“This is not the expected action from a responsible and friendly people,” Lorenzana said, denouncing what he characterized as China’s “cowardly action.”
More recently, the Philippine Navy’s chief Vice Admiral Robert Empedrad described the incident as “not a normal accident”, since the Filipino vessel “was rammed” while it “was anchored when the incident happened.”
He lashed out at the Chinese vessel for abandoning the drowning Filipino fishermen, lamenting “what kind of person are you if you do that?”
A day after Duterte’s speech, his own Cabinet Secretary Karlo Nograles told the media (June 18), in a mix of English and Tagalog, that based on “initial findings by different agencies of the government… it looks like an ‘allision’…whereby [the Filipino vessel] was anchored [when it was hit].”
Meanwhile, political opposition groups have lambasted the president for his days-long silence and perceived soft-pedaling vis-à-vis Beijing.
They have also laid blame on Chinese authorities for either abetting or not restraining aggressive maneuvers by their militia-cum-fishermen in various contested areas of the South China Sea, including around the Philippine-occupied Thitu island.
Philippine Vice President Leni Robredo, for one, asked the president to abandon his perceived as “passive” China policy, epitomized in one utterance in which Dutete suggested the Philippines become a “Chinese province, while calling for the trial and prosecution of he Chinese vessel’s crew on Philippine soil.
“This is the time where we expect our leaders to be true to their oath and speak, act and do what is needed to defend the dignity of our nation,” the vice president posted on her Facebook page on June 16.
Associate Supreme Court Justice Antonio Carpio, one of the most outspoken statesman on the South China Sea disputes, said the collision was “highly likely” intentional.
He blamed Chinese authorities directly, claiming that the incident was the upshot of Beijing’s efforts to “start of a new ‘gray zone’ offensive by China to drive away Filipino fishing vessels” from contested areas through deployment of increasingly aggressive militia forces.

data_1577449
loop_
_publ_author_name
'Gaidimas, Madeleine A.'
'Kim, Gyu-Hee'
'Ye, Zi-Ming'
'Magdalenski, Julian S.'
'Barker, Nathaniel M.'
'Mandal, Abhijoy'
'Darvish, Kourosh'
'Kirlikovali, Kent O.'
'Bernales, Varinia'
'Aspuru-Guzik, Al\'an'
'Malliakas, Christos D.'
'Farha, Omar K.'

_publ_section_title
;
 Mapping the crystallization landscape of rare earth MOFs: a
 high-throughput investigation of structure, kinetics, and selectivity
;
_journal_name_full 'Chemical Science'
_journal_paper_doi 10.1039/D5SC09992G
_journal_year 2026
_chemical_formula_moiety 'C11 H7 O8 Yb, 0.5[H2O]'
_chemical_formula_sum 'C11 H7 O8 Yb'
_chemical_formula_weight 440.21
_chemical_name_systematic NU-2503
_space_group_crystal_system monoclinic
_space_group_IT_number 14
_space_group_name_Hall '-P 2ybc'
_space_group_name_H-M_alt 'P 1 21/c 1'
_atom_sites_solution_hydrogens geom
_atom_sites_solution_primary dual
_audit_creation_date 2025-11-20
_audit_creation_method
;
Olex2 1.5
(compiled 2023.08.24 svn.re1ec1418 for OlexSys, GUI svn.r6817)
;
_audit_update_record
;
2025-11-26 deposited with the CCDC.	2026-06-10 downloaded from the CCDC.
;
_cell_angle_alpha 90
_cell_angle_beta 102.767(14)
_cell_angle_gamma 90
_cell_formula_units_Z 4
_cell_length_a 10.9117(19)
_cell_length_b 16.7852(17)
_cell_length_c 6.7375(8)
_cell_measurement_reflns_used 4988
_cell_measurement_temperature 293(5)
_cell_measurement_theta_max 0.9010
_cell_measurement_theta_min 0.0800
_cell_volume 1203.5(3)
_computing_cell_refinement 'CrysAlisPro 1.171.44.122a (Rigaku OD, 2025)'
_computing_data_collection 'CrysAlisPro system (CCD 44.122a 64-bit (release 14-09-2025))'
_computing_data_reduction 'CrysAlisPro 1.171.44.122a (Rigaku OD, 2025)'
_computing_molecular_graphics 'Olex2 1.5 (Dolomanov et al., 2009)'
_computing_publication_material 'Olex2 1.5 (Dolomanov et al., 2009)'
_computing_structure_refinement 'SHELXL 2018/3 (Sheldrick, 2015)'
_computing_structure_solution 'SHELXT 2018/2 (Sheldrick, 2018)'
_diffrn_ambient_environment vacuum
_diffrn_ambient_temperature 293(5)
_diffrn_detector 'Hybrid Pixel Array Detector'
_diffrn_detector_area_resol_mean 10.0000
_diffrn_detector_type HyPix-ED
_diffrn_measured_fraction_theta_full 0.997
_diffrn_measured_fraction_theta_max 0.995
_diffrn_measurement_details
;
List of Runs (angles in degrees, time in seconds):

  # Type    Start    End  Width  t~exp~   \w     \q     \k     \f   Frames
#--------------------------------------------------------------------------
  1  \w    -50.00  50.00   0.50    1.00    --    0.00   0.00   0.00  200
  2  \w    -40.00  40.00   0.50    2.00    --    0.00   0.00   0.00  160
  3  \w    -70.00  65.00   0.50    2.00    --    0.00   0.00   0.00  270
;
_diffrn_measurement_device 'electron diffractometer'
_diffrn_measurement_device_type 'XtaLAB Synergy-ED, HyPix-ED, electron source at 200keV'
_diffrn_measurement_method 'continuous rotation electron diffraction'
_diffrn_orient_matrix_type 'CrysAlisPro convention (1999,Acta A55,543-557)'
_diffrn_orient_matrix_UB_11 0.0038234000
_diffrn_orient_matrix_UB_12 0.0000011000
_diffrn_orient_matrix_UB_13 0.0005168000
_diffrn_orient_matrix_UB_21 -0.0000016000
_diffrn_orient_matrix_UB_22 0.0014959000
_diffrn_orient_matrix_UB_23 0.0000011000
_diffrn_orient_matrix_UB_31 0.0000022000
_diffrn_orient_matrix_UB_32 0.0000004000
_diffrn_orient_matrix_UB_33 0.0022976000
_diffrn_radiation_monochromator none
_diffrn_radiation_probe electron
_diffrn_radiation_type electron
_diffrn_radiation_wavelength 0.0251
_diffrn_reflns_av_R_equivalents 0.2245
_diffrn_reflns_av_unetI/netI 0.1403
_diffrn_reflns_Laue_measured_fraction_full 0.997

Chinese fishing vessels are known to receive fuel subsidies, electronic communication systems and often-explicit support from Chinese authorities, coast guard forces and the People’s Liberation Army Navy.
Analysts say it is all part of Beijing’s plan for dominating what it treats and sees as its “blue national soil,” which includes the South China Sea, a sine qua non for the fulfillment of Xi’s so-called “Chinese dream.”
As such, China’s fishermen-cum-militia vessels are seen by some as a tip of the dagger of the country’s “people’s war at sea” strategy, which employs a “whole of nation” approach to pushing the boundaries of Beijing’s claims in adjacent waters.
According to Beijing’s “Tianxia” doctrine, China is at the heart of concentric circles of Chinese domination and civilizational sophistication radiating across East Asia and beyond, a world view that necessarily entails domination of the nearby South China Sea.
Viewed through this prism, many in Manila believe that the incident at Reed Bank was either the result of China’s explicit or implicit support to increasingly adventurous and violent Chinese fishermen-cum-militia forces in the South China Sea.
A high-level Filipino defense official who requested anonymity said that the government is currently working to negotiate specific confidence-building measures with China to prevent a recurrence of ramming incidents at sea.
But, the official says, it’s not clear yet that Beijing would be willing to engage in such a diplomatic process.